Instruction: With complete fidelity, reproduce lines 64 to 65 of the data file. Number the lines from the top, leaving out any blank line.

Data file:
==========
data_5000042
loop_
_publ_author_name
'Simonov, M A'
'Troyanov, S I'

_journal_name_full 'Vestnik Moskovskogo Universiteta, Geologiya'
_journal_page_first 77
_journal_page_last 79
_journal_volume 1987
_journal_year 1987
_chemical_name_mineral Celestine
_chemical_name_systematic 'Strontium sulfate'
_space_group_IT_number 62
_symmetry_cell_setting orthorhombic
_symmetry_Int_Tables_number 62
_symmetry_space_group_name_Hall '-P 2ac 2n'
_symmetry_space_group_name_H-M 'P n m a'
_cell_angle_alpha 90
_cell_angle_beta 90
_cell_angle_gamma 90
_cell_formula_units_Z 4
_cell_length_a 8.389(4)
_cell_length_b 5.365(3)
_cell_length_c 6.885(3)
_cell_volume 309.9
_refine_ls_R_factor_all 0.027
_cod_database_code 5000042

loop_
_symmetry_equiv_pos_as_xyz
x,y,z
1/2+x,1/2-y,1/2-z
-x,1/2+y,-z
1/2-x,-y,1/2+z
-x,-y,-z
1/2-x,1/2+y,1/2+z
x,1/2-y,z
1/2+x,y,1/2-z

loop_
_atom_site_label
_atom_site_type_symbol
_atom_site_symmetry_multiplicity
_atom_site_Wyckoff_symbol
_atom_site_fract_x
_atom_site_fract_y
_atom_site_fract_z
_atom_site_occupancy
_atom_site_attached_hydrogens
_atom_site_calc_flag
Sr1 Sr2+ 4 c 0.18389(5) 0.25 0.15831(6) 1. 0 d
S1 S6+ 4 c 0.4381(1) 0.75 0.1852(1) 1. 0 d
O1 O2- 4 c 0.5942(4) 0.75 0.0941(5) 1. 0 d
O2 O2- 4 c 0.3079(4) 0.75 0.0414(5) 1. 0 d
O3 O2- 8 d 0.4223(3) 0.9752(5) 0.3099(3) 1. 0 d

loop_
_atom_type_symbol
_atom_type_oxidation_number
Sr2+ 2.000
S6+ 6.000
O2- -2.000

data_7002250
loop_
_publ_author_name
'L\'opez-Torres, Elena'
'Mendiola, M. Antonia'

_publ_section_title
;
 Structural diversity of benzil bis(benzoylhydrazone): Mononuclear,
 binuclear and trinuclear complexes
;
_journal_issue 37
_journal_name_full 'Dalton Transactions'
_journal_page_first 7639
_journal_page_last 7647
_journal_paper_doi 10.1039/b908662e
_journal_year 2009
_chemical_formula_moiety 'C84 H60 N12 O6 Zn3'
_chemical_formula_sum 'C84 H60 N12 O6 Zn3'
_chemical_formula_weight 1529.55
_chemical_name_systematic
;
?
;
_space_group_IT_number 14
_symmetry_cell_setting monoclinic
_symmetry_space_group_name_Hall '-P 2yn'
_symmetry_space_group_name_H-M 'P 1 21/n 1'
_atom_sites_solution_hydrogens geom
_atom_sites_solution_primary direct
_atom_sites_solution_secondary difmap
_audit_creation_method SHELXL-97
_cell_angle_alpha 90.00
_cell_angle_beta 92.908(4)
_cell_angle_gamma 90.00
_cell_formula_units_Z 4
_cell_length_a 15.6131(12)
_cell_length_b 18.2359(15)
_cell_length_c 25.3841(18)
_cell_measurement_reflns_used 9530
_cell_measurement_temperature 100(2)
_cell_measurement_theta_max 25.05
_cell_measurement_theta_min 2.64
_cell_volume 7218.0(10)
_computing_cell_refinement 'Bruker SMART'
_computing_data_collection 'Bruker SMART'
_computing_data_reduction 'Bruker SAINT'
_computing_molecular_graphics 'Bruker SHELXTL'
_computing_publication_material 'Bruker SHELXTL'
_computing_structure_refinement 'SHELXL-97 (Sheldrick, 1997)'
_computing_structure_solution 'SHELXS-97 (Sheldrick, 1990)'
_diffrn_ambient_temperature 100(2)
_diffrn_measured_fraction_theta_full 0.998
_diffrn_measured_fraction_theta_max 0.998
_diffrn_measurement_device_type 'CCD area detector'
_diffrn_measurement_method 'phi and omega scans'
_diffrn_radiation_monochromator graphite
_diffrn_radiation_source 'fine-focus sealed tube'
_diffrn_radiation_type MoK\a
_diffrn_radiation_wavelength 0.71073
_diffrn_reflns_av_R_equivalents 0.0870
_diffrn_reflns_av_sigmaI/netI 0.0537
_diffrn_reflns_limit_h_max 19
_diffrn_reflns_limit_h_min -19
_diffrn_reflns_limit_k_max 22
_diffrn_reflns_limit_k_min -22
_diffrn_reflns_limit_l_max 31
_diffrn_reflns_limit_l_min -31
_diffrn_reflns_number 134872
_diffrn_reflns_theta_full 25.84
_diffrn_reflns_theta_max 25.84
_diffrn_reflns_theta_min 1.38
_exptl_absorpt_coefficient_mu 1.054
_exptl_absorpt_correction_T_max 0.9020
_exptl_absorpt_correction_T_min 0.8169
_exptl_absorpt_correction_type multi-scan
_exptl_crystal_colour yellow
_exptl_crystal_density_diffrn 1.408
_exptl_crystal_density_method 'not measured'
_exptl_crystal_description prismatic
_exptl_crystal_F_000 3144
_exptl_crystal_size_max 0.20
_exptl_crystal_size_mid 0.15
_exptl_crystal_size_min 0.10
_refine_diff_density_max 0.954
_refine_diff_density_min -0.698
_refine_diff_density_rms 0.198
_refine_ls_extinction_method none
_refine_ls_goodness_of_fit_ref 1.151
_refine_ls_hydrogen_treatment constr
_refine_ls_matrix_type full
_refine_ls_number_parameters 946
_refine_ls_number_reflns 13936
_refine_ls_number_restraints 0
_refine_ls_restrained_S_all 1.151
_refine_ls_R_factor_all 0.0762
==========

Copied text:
'Mendiola, M. Antonia'

_publ_section_title